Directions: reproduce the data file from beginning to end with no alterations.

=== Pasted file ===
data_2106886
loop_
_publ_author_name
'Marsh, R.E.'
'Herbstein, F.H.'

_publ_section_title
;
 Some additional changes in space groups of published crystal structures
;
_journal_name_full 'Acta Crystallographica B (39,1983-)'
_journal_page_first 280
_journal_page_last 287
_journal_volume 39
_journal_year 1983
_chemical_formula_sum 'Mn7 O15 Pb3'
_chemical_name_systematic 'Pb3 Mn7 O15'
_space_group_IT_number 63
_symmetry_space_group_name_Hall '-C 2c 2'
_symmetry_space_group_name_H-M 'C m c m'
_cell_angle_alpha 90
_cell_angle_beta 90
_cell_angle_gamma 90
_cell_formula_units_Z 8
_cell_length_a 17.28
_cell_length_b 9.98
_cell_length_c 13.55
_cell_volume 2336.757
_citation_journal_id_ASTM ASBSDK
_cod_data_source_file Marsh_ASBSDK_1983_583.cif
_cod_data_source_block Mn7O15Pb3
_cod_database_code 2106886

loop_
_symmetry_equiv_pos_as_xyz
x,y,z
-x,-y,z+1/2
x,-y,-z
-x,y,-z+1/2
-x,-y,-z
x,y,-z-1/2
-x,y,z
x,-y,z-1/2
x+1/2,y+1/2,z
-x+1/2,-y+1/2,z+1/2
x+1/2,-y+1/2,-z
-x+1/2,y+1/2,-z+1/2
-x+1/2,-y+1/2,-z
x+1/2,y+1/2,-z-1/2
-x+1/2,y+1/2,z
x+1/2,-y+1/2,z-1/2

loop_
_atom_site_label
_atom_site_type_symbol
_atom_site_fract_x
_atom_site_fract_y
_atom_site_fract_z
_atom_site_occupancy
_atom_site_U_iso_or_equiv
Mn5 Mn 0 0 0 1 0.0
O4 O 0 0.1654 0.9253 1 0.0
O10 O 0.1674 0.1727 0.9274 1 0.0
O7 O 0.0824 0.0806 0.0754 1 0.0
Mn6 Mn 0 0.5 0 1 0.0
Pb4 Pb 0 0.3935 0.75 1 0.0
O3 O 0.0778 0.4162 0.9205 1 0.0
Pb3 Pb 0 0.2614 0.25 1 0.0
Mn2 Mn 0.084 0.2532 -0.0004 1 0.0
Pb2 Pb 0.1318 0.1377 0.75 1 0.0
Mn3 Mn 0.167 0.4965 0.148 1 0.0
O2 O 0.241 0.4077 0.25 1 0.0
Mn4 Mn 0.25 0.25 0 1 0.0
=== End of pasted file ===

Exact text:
data_2106886
loop_
_publ_author_name
'Marsh, R.E.'
'Herbstein, F.H.'

_publ_section_title
;
 Some additional changes in space groups of published crystal structures
;
_journal_name_full 'Acta Crystallographica B (39,1983-)'
_journal_page_first 280
_journal_page_last 287
_journal_volume 39
_journal_year 1983
_chemical_formula_sum 'Mn7 O15 Pb3'
_chemical_name_systematic 'Pb3 Mn7 O15'
_space_group_IT_number 63
_symmetry_space_group_name_Hall '-C 2c 2'
_symmetry_space_group_name_H-M 'C m c m'
_cell_angle_alpha 90
_cell_angle_beta 90
_cell_angle_gamma 90
_cell_formula_units_Z 8
_cell_length_a 17.28
_cell_length_b 9.98
_cell_length_c 13.55
_cell_volume 2336.757
_citation_journal_id_ASTM ASBSDK
_cod_data_source_file Marsh_ASBSDK_1983_583.cif
_cod_data_source_block Mn7O15Pb3
_cod_database_code 2106886

loop_
_symmetry_equiv_pos_as_xyz
x,y,z
-x,-y,z+1/2
x,-y,-z
-x,y,-z+1/2
-x,-y,-z
x,y,-z-1/2
-x,y,z
x,-y,z-1/2
x+1/2,y+1/2,z
-x+1/2,-y+1/2,z+1/2
x+1/2,-y+1/2,-z
-x+1/2,y+1/2,-z+1/2
-x+1/2,-y+1/2,-z
x+1/2,y+1/2,-z-1/2
-x+1/2,y+1/2,z
x+1/2,-y+1/2,z-1/2

loop_
_atom_site_label
_atom_site_type_symbol
_atom_site_fract_x
_atom_site_fract_y
_atom_site_fract_z
_atom_site_occupancy
_atom_site_U_iso_or_equiv
Mn5 Mn 0 0 0 1 0.0
O4 O 0 0.1654 0.9253 1 0.0
O10 O 0.1674 0.1727 0.9274 1 0.0
O7 O 0.0824 0.0806 0.0754 1 0.0
Mn6 Mn 0 0.5 0 1 0.0
Pb4 Pb 0 0.3935 0.75 1 0.0
O3 O 0.0778 0.4162 0.9205 1 0.0
Pb3 Pb 0 0.2614 0.25 1 0.0
Mn2 Mn 0.084 0.2532 -0.0004 1 0.0
Pb2 Pb 0.1318 0.1377 0.75 1 0.0
Mn3 Mn 0.167 0.4965 0.148 1 0.0
O2 O 0.241 0.4077 0.25 1 0.0
Mn4 Mn 0.25 0.25 0 1 0.0